Results of the pairwise correlation analysis show that there is a moderate association between the number of compact discs and audio cassettes sold, as well as a strong association between compact discs and audio cassettes. However, there is a weak association between audio cassettes and vinyl records. Table 2 summarizes the Pearson Product Moment Correlation Coefficient, which quantifies the association between the variables in this study. As shown on the table, the correlation coefficient between audio cassettes and vinyl records is at -0.2. This indicates a weak correlation between these two variables, which means that the increase or decrease in the sales volume of audio cassettes is not necessarily associated with a corresponding decrease or increase in the sales volume of vinyl records. As shown on the scatter plot on Figure 2, while there is no linear relationship between these two variables, there seems to be a nonlinear quadratic relationship between these two variables.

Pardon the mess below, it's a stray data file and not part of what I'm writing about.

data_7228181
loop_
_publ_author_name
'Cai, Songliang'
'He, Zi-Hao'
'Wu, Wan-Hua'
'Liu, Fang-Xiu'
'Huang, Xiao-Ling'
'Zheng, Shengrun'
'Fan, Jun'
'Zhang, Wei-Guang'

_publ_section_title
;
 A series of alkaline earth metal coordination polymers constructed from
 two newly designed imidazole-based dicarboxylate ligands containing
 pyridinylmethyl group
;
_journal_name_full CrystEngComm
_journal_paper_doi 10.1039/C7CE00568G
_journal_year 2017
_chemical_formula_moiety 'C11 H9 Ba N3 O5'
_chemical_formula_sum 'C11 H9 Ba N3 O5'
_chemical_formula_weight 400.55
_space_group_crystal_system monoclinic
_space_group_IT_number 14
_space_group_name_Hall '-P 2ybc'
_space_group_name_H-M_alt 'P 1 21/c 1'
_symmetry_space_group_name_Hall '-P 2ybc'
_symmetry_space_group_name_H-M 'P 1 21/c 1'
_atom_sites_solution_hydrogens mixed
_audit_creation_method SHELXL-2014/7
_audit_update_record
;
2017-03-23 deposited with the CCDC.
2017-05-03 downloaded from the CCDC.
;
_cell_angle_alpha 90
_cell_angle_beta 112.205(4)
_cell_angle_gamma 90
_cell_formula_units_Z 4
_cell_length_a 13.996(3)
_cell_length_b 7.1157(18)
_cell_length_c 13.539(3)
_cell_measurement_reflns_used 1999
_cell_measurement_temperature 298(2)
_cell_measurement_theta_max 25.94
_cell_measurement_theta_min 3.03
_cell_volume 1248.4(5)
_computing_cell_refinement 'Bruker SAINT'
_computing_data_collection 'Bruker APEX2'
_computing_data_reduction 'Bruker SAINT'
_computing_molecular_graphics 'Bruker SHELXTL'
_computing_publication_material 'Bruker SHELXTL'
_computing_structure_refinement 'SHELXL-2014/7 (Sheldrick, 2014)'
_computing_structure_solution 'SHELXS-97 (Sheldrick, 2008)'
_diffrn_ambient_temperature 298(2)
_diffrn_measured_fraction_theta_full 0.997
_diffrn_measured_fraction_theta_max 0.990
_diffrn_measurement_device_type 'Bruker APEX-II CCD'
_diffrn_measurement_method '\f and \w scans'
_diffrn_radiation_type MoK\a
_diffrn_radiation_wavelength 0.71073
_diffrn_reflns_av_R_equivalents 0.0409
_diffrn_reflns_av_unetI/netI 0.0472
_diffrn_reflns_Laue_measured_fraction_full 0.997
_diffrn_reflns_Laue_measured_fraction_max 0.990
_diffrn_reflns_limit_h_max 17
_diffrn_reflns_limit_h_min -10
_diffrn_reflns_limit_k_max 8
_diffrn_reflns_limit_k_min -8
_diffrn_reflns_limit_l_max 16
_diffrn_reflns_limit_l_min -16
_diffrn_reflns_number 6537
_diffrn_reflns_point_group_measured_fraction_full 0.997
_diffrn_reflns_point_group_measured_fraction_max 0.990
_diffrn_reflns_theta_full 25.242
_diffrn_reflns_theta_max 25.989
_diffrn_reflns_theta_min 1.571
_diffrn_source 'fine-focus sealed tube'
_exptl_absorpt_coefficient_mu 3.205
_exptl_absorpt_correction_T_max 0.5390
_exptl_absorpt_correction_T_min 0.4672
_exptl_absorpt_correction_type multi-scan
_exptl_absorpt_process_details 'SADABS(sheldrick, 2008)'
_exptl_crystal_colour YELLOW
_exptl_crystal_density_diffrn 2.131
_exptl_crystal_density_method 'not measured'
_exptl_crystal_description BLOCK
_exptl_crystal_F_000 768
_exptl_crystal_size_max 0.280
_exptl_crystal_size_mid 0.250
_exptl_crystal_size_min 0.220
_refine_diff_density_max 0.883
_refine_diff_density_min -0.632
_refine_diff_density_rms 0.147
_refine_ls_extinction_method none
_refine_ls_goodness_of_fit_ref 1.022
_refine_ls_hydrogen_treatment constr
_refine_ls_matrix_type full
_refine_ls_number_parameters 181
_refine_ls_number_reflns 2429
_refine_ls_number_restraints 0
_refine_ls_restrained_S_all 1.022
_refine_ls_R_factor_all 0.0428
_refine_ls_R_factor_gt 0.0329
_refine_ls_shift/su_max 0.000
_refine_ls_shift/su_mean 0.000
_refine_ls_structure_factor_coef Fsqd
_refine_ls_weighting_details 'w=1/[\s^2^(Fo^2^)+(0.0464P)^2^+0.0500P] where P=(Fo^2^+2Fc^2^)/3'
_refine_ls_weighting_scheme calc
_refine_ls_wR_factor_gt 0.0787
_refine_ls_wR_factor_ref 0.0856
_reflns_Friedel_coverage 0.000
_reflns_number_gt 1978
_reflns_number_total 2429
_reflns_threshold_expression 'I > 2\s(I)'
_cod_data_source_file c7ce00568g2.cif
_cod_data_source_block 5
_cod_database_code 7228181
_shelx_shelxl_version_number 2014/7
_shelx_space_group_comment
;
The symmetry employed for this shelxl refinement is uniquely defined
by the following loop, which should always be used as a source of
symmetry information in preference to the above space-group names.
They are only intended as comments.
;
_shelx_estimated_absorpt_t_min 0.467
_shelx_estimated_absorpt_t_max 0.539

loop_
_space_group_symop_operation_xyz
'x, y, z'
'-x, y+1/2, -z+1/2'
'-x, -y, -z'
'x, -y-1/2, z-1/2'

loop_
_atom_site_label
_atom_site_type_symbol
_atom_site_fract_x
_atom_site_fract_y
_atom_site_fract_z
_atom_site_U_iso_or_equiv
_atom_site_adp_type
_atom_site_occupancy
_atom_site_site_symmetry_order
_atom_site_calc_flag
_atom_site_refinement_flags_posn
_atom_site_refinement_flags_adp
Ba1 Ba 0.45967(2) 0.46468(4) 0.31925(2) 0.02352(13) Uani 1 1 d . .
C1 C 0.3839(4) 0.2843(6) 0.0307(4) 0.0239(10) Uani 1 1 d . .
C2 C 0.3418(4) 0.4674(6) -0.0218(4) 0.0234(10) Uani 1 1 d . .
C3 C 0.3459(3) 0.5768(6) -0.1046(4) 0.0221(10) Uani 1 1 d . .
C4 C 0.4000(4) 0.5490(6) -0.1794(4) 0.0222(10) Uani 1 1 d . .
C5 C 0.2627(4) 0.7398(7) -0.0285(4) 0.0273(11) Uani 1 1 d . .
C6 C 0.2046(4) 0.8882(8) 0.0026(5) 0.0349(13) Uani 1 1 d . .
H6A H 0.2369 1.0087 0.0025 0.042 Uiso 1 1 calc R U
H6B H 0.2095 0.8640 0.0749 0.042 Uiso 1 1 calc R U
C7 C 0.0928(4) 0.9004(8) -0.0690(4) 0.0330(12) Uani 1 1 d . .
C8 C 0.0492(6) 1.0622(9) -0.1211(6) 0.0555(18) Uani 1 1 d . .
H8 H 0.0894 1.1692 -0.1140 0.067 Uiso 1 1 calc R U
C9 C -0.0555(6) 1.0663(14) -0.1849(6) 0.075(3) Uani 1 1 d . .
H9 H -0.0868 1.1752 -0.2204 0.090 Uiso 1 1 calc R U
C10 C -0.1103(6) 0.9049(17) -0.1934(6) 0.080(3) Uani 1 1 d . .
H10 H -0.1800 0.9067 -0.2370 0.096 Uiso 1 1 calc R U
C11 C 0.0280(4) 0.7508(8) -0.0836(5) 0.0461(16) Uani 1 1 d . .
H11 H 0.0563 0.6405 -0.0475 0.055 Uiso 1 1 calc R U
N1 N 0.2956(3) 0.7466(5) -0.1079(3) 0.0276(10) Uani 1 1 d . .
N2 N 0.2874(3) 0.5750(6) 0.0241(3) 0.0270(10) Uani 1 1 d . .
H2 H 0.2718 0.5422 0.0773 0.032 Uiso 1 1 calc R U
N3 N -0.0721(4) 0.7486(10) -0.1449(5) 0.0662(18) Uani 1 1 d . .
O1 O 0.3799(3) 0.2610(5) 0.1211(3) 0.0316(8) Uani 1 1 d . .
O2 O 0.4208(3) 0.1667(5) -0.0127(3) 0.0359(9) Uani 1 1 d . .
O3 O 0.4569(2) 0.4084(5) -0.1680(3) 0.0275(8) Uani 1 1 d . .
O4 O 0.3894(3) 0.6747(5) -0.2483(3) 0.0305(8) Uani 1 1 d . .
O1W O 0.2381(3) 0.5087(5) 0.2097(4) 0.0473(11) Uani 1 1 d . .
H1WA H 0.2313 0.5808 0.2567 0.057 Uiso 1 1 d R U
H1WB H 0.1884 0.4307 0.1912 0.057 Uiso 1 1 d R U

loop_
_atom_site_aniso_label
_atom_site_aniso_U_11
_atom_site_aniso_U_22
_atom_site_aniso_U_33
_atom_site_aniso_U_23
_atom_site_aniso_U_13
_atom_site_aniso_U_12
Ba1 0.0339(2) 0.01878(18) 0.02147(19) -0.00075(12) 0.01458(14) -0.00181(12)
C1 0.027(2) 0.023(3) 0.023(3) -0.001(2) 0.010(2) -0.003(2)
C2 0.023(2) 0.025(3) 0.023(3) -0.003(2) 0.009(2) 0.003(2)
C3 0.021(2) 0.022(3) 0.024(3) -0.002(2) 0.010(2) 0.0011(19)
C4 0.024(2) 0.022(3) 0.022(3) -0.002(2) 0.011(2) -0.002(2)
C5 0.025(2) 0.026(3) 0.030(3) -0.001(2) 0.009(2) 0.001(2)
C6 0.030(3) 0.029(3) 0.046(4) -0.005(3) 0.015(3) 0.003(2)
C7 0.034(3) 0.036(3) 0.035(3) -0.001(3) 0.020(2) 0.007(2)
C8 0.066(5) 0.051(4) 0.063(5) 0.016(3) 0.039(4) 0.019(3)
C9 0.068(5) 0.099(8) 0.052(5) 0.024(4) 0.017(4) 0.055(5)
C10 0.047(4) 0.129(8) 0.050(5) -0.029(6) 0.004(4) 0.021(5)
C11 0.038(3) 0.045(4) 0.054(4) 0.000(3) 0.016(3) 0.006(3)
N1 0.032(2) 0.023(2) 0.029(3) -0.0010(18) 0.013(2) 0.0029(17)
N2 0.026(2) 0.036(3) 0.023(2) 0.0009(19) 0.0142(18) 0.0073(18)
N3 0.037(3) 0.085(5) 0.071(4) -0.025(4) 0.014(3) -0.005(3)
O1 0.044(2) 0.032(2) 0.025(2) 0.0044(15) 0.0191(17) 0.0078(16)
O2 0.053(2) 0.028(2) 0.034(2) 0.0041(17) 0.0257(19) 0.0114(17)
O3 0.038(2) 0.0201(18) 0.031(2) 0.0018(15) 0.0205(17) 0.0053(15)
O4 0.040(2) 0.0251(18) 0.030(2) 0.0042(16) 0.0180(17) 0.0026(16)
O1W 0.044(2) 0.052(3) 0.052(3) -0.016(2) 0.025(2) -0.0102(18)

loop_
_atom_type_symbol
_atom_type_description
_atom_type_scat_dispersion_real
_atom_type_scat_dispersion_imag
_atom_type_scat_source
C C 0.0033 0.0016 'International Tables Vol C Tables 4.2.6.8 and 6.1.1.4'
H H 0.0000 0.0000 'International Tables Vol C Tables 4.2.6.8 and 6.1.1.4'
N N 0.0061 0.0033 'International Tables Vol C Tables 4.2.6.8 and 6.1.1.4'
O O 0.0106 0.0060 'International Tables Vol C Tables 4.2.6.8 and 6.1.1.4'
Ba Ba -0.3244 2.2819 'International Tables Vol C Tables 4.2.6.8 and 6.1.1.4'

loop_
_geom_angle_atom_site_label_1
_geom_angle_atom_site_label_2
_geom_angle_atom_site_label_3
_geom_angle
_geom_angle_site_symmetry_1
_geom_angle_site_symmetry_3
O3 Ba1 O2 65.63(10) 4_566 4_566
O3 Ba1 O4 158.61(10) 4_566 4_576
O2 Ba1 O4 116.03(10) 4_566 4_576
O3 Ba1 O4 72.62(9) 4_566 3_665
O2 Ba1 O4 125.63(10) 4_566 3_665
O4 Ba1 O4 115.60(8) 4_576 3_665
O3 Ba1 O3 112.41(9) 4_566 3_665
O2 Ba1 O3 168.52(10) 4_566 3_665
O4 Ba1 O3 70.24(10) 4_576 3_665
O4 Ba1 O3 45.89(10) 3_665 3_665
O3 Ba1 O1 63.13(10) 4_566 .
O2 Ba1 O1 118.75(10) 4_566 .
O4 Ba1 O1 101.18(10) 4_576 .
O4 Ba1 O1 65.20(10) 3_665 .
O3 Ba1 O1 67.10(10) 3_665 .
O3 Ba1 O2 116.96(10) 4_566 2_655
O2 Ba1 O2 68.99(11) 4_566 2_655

There is, however, a negative strong linear relationship between compact discs and audio cassettes, which is at -0.7. This simply means that while the sales volume of compact disc increases, there is a strong likelihood that the sales volume of the audio cassettes will decrease. Conversely, if fewer compact discs are sold, this corresponds to a higher likelihood that more audio cassettes units are sold.
Table 2. Pearson Product Moment Correlation Coefficient of the sales volume of vinyl records, audio cassettes, and compact discs from 1973 until 2017.
Vinyl Records Audio Cassettes Compact Discs
Vinyl Records 1.0 -0.2 -0.5
Audio Cassettes -0.2 1.0 -0.7
Compact Discs -0.5 -0.7 1.0
Figure 2. Scatter plots of the sales volume of vinyl records, audio cassettes, and compact discs from 1973 until 2017.